Written by Sierra Bullets Ballistic Technician Duane Siercks
Sometime back, I was approached by my boss and was asked if I could do a blog post on the finer points of skinning squirrels. I thought to myself, “What brought this up?” He went on to explain that a group had been discussing this subject and he had told them that he was sure that I might be able to touch on this subject.
Now let me say this before I start. I know there are many, many methods used, and each dyed-in-the-wool squirrel hunter has their own method. It is almost sacrilegious to even consider another method other than the one Grandpa instilled in us at age 3. Almost as bad as messing up Aunt Lula’s chocolate chip cookie recipe. I have hesitated doing this because I knew that I was touching on something very sacred. Anyways….. here goes.
I start by making a small cut behind the tendons of each hind foot and hanging the squirrel through the cuts on a small game gambrel. This was purchased for me by loving wife and daughters (they didn’t want to hold squirrels for me any longer) from the Bill Boatman catalog. How many remember that catalog?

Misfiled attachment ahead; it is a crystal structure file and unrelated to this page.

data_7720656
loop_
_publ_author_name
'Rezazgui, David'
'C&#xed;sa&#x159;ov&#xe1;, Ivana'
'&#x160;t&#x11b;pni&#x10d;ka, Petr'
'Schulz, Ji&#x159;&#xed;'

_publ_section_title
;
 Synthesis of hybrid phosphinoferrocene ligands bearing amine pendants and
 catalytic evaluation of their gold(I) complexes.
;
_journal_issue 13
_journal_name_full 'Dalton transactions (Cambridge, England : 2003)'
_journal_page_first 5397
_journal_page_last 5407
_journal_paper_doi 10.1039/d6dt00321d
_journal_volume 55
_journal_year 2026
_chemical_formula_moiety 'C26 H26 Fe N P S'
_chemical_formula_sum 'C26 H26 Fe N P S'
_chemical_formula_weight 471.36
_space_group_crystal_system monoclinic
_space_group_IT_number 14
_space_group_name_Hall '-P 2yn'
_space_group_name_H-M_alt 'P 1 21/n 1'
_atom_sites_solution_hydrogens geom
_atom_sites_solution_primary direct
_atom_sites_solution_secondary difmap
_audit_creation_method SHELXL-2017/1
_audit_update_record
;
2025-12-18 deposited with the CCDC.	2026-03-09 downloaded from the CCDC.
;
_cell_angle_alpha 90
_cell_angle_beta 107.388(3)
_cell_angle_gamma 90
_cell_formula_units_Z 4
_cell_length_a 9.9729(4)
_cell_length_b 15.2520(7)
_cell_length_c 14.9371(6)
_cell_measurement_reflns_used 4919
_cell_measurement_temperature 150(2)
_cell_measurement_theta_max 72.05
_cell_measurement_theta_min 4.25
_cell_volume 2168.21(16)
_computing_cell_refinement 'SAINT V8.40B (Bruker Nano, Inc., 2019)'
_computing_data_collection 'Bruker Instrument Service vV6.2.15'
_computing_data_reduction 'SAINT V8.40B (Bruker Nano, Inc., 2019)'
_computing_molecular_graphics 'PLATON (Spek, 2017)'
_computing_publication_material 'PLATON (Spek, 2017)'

Once the squirrel is hung, I make an incision at the base of the tail completely through the tail bone and then a cut from this incision down each back leg. The cut down the leg is usually made along the line where the color change occurs from the back to the underside. Then grasping the tail, pull the skin down until the front legs are partially showing. Then you will need to pull the front legs out of the skin. Do not break or cut the skin at the front legs yet. Now, go ahead and cut off the tail.
Take the squirrel off of the gambrel (or whatever you are using to hold said squirrel) and hang by the skin and front legs with the stomach facing you. There should be a V-shaped section of skin on the stomach, I will grab this with a pair of pliers and peel the skin down and off of the back legs. Then hang the squirrel by the hind legs again with the stomach facing you and you can now remove the front feet and skin. The front legs can be separated from the ribcage by cutting between the leg and ribcage.
Now remove entrails by cutting through the pelvic bone between the back legs and cutting away the flank membrane down to the ribcage. I then cut through the backbone at the ribcage and remove back feet. Then I separate the back legs from the back and you now have 5 pieces of squirrel ready for your favorite recipe.
The bane of most cooks is squirrel brought in to their kitchen that has hair stuck to the meat. This will get you chased out the back door and around the wood shed with a tongue lashing to go with it. The method I have described has almost eliminate any hair on the meat. Always check and wash thoroughly.
I hope that helps those who need it. I hope not to have offended my squirrel hunting brethren who do it different. Remember, isn’t the end result of fried squirrel, fresh biscuits and gravy, the same no matter how you skin them?